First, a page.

English, PDF, 1,272kb
The Independent Commission for Aid Impact (ICAI) undertook a review of DFID’s trade development work in Southern Africa during the first half of 2013. We reviewed two programmes: the £100 million TradeMark Southern Africa (TMSA) and the £9 million regional component of the Mozambique Regional Gateway Programme. Our fieldwork raised a number of serious concerns about TMSA’s ability to achieve impact.
English, PDF, 820kb
The United Nations Relief and Works Agency(UNRWA)provides support to 4.9 million refugees in Gaza, Jordan, Lebanon, Syria and the West Bank. The Department for International Development (DFID) is UNRWA's fourth largest donor. This review assesses the impact of DFID’s support on Palestine refugees, the effectiveness of DFID’s engagement with UNRWA and focuses on UNRWA’s provision of support to refugees (except Syria).
English, PDF, 650kb
The evaluation was conducted internally by the IMF in consultation with DFID. EDDI is a five-year project implemented by the IMF to improve macroeconomic statistics in 25 African countries. The mid-point of a five-year project is an appropriate time for all stakeholders of the project to step back and take stock of what has been accomplished in the first half of the project, what has gone well, what aspects have been disappointing.
English, PDF, 485kb
UK Government is committed to providing reasonable assistance to Montserrat and to supporting developments which will reduce aid dependency. The Foreign and Commonwealth Office(FCO) leads and DFID provides financial and development support. This review assesses how the UK Government manages its aid to Montserrat, with a particular focus on DFID’s capital investment projects.
English, PDF, 539kb
Burma (also known as Myanmar) is a fragile state, one of the poorest countries in Asia, with a long history of political unrest and armed conflict. Following elections in 2010, the country is now undergoing rapid change. The UK is the largest international donor to Burma. This review assesses whether DFID is achieving impact and value for money in Burma through its aid to the health sector.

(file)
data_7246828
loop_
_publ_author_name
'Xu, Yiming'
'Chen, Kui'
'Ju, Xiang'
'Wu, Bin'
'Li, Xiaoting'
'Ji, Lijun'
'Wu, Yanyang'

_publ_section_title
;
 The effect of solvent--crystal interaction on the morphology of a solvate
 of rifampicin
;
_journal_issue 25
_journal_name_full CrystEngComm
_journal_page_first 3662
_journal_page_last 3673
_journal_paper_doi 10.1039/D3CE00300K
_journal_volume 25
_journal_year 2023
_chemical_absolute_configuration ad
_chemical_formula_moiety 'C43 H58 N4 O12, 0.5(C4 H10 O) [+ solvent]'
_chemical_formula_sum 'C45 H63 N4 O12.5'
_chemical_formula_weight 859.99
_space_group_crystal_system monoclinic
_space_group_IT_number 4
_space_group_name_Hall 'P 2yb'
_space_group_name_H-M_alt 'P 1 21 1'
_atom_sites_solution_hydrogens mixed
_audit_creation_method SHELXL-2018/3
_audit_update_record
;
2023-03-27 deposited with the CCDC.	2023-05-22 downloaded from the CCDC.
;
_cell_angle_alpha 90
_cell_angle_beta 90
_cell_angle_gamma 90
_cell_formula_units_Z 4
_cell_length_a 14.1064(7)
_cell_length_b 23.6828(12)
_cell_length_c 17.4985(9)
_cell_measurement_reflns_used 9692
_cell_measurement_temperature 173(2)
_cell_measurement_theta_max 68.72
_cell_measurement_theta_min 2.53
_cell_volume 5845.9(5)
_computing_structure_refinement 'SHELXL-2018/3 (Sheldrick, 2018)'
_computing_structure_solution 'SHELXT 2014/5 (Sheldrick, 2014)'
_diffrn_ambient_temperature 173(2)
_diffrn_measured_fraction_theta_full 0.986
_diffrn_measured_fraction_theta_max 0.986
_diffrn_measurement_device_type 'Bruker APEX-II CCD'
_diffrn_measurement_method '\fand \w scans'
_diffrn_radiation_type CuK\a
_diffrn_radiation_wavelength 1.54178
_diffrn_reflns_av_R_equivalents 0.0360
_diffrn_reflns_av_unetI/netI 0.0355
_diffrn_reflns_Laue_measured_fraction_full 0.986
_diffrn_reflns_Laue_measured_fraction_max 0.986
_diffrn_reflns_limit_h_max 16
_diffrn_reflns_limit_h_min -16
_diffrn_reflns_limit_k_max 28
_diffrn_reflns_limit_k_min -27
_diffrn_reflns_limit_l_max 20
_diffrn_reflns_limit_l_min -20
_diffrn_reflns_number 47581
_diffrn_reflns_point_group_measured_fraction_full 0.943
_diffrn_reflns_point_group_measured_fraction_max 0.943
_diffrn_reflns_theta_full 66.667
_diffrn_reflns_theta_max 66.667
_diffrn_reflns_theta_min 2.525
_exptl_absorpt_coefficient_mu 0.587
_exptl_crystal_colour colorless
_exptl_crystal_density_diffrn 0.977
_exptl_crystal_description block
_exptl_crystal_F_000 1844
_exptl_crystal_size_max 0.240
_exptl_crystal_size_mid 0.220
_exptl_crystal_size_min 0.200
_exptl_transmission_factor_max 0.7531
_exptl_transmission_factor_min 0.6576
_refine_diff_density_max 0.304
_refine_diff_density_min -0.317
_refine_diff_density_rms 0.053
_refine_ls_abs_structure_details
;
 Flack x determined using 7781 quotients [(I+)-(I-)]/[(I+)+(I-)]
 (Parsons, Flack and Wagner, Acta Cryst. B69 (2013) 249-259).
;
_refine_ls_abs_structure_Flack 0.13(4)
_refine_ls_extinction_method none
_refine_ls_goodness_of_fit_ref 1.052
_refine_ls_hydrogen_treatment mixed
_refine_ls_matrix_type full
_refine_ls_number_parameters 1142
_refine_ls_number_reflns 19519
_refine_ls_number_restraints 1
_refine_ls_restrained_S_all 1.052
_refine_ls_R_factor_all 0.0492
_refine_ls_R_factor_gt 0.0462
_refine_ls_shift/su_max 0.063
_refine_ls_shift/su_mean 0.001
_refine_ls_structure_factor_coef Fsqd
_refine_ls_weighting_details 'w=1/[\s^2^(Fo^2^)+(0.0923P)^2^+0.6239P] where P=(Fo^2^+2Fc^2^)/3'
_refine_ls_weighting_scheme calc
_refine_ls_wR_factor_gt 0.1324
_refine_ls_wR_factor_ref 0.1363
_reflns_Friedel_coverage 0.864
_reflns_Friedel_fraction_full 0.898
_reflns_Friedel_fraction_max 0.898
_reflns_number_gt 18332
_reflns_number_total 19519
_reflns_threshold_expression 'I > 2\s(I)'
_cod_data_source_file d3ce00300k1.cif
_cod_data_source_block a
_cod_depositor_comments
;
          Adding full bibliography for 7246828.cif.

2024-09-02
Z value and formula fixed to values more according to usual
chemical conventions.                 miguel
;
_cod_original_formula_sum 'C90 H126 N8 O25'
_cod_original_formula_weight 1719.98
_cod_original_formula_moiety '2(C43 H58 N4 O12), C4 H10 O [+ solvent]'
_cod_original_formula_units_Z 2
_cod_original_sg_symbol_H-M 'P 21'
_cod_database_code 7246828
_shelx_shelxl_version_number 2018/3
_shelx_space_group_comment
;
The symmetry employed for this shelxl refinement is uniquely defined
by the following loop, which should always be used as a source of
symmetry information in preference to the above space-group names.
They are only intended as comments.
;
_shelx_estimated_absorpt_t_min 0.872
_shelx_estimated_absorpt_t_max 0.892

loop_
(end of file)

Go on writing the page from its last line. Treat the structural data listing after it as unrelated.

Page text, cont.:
English, PDF, 875kb
This evaluation assesses how effectively the Foreign and Commonwealth Office and the British Council responded to the ‘Arab Spring’ through their bilateral aid programmes. Following the wave of democratisation movements that swept the Middle East and North Africa (MENA) from late 2010, the UK Government established the Arab Partnership, with £110 million in programme funds over four years.
English, PDF, 2,167kb
Recognizing the need for a better understanding of the impact of community responses, the World Bank and DfID launched this evaluation in 2009, using a variety of methodologies, instruments, and country settings, the portfolio of 15 studies has produced rich and illuminating results helpful to policymakers, researchers, civil society, and evaluators. This document analyzes and synthesizes the findings.
English, PDF, 831kb
DFID uses private sector contractors to assist in delivering aid, accounting for 9% of its aid expenditure in 2011-12. Their roles range from procuring equipment to providing technical advice, to delivering programmes. This report focuses on contractor programme delivery, likely to remain an important option for DFID given its increasing budget and focus on fragile and conflict states.
English, PDF, 935kb
This report examines the Department for International Development’s (DFID’s) Programme Partnership Arrangements (PPAs) – one of the principal mechanisms through which it funds civil society organisations(CSOs). Through the PPAs, DFID supports CSOs that share its objectives and have strong delivery capacity.
English, PDF, 529kb
What does emerge strongly from the evidence base is that payment-by-results needs to be implemented as part of a package that includes other forms of supports and services. The underlying complexity of each intervention presents a serious challenge to implementation and evaluation, inhibiting meaningful generalisation without identification of the specific mechanisms at play.